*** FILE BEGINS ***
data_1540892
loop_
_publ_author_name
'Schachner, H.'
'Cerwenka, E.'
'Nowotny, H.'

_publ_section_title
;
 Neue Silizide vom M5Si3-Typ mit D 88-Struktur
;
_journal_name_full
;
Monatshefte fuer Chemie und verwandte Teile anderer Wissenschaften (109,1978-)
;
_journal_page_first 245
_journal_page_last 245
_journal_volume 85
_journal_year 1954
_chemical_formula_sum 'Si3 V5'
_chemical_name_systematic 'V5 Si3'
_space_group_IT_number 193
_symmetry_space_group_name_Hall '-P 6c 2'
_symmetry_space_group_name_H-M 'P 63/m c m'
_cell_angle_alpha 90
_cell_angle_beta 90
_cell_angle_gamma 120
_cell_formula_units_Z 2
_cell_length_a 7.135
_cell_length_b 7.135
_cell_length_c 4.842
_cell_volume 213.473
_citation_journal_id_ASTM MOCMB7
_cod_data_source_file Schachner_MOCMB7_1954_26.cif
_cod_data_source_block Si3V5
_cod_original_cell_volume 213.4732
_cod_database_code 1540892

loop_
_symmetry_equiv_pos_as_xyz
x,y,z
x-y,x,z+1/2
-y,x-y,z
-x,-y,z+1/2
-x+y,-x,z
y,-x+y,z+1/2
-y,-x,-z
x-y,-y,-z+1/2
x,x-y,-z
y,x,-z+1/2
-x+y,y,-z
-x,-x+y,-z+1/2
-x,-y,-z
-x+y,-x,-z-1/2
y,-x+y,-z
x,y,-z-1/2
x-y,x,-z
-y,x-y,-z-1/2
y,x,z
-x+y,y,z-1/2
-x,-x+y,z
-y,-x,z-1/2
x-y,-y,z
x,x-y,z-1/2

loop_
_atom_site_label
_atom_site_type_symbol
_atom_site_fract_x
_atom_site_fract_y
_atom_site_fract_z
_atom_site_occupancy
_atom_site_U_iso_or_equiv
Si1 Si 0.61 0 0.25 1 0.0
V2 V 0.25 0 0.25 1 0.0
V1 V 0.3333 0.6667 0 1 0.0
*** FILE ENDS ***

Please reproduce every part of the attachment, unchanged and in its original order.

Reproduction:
data_1540892
loop_
_publ_author_name
'Schachner, H.'
'Cerwenka, E.'
'Nowotny, H.'

_publ_section_title
;
 Neue Silizide vom M5Si3-Typ mit D 88-Struktur
;
_journal_name_full
;
Monatshefte fuer Chemie und verwandte Teile anderer Wissenschaften (109,1978-)
;
_journal_page_first 245
_journal_page_last 245
_journal_volume 85
_journal_year 1954
_chemical_formula_sum 'Si3 V5'
_chemical_name_systematic 'V5 Si3'
_space_group_IT_number 193
_symmetry_space_group_name_Hall '-P 6c 2'
_symmetry_space_group_name_H-M 'P 63/m c m'
_cell_angle_alpha 90
_cell_angle_beta 90
_cell_angle_gamma 120
_cell_formula_units_Z 2
_cell_length_a 7.135
_cell_length_b 7.135
_cell_length_c 4.842
_cell_volume 213.473
_citation_journal_id_ASTM MOCMB7
_cod_data_source_file Schachner_MOCMB7_1954_26.cif
_cod_data_source_block Si3V5
_cod_original_cell_volume 213.4732
_cod_database_code 1540892

loop_
_symmetry_equiv_pos_as_xyz
x,y,z
x-y,x,z+1/2
-y,x-y,z
-x,-y,z+1/2
-x+y,-x,z
y,-x+y,z+1/2
-y,-x,-z
x-y,-y,-z+1/2
x,x-y,-z
y,x,-z+1/2
-x+y,y,-z
-x,-x+y,-z+1/2
-x,-y,-z
-x+y,-x,-z-1/2
y,-x+y,-z
x,y,-z-1/2
x-y,x,-z
-y,x-y,-z-1/2
y,x,z
-x+y,y,z-1/2
-x,-x+y,z
-y,-x,z-1/2
x-y,-y,z
x,x-y,z-1/2

loop_
_atom_site_label
_atom_site_type_symbol
_atom_site_fract_x
_atom_site_fract_y
_atom_site_fract_z
_atom_site_occupancy
_atom_site_U_iso_or_equiv
Si1 Si 0.61 0 0.25 1 0.0
V2 V 0.25 0 0.25 1 0.0
V1 V 0.3333 0.6667 0 1 0.0